What has been the biggest event in the financial inclusion space over the last year?
The shift in the field’s thinking to recognize the poor’s deep need for payments capabilities on par with other financial needs.
A year or two ago, had you polled the financial inclusion field and asked whether they thought that a person to person money transfer service (like M-PESA) would have a significant welfare benefit for poor households, on par with credit, savings or insurance, the majority would have said “no.” Most would have said that a mobile money type service is important for the potential to enable the other financial services, and may be somewhat useful to the extent it lowers the cost of moving money around, but would have said it’s not likely to be all that effective in improving household welfare in meaningful ways.
If you asked the same question today, many whom I have spoken to would now say that improving the poor’s access to money transfer is impactful, and might even be as impactful as many of the existing savings, credit, and insurance options available from the microfinance sector. This is a profound shift in thinking to see payments go from simply an enabling infrastructure for other services to a service that is believed to be impactful in its own right.
How did this shift in mindset come about? One factor was the ongoing discussion around recent RCT evidence on the impact of credit, summed up in this Economist article. The debates around the Andhra Pradesh crisis may have played a part to. The lack of evidence for dramatic positive benefits from microcredit and the possibility that credit could even harm clients has caused many in the field to reevaluate what they believe about impact.
In parallel, there have been a number of new pieces of data documenting the poor’s current money movement habits which show that their existing options are quite bad (see my summary in this CGAP blog post). The poor’s need to move money spans everything from microenterprises wishing to pay their suppliers (see my post on SME usage here) to the simple act of paying bills, to the most well-known use-case which is the need to send money to distant family and friends (i.e. domestic or international remittances). The research and data show most money sending options are expensive, slow, and unreliable, but despite this, lots of poor people move money through informal channels and there has been high demand for mobile money services in places like Tanzania, Uganda, and Pakistan where providers have begun to solve some of the distribution issues.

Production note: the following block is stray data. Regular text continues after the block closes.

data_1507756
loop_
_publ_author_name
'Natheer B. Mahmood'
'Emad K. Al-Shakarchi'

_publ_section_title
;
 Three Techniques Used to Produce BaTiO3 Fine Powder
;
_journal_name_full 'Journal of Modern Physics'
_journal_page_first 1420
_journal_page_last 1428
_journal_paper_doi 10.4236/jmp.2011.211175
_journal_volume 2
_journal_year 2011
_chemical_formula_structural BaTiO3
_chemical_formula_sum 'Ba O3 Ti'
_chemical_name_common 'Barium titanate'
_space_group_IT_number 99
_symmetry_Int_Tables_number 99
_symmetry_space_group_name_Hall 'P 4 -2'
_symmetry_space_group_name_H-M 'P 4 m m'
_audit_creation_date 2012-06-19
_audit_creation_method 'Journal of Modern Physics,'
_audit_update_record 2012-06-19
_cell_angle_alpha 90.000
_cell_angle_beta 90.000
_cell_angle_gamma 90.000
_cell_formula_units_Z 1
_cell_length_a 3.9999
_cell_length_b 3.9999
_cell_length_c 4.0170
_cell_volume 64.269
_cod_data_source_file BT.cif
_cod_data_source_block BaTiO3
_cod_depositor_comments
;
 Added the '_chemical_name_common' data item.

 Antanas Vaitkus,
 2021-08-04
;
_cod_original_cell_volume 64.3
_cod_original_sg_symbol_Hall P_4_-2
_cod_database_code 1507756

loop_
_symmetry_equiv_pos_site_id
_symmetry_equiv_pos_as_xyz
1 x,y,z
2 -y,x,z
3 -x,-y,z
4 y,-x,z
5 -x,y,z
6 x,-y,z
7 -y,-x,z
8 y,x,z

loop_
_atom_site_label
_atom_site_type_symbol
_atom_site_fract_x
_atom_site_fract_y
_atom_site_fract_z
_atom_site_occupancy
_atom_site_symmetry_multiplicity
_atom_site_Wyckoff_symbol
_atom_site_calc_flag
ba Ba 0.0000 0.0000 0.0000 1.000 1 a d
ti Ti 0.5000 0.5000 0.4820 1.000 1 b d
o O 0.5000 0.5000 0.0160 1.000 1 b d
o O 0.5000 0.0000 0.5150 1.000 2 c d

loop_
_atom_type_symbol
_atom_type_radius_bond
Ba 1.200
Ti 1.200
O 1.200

Clearly the most important cause of the shift in thinking were the results published this year by Bill Jack and Tavneet Suri (2011) who used the role out of the M-PESA product in Kenya as a natural experiment to test the welfare impacts of mobile money. They found that M-PESA users were able to fully absorb large negative income shocks (such as job loss, livestock death, harvest or business failure, or poor health) without any reduction in household income whereas statistically comparable non-users saw consumption fall on average 7 percent. The key mechanism driving these impacts appears to be a big uptick in risk-sharing across households.1When faced with a shock, households with access to M-PESA: (i) are more likely to receive a remittance; (ii) receive remittances more frequently; (iii) receive a larger total amount of transfers; and (iv) receive funds from more senders and from senders who are located further away.
Jack and Suri’s work shows how a better way of sending money can expand and empower informal financial relationships and improve household’s welfare. Add to this the other benefits that better payment options bring, including that they connect the poor to wider markets for goods and services, empower enterprise and formal financial markets (see my posts on this here and here), and increase the ability of the public sector to target aid to the poor (see a paper some of our team co-authored on this topic here). Going forward, I see the financial inclusion field taking the poor’s need to for payments services much more seriously than it has previously.
Jake Kendall is a Program Officer in the Financial Services for the Poor initiative at the Bill & Melinda Gates Foundation. FAI invited Mr. Kendall to offer his insights and reflections on the important events, opportunities and challenges facing microfinance this past year. This post is part of an ongoing series featuring Elisabeth Rhyne, Susan Davis, Mary Ellen Iskenderian and others still to come on "The Year in Microfinance." These contributions will be posted weekly on the FAI site into the New Year. FAI also invites you to participate by telling us your own thoughts and opinions about the year in microfinance via comments.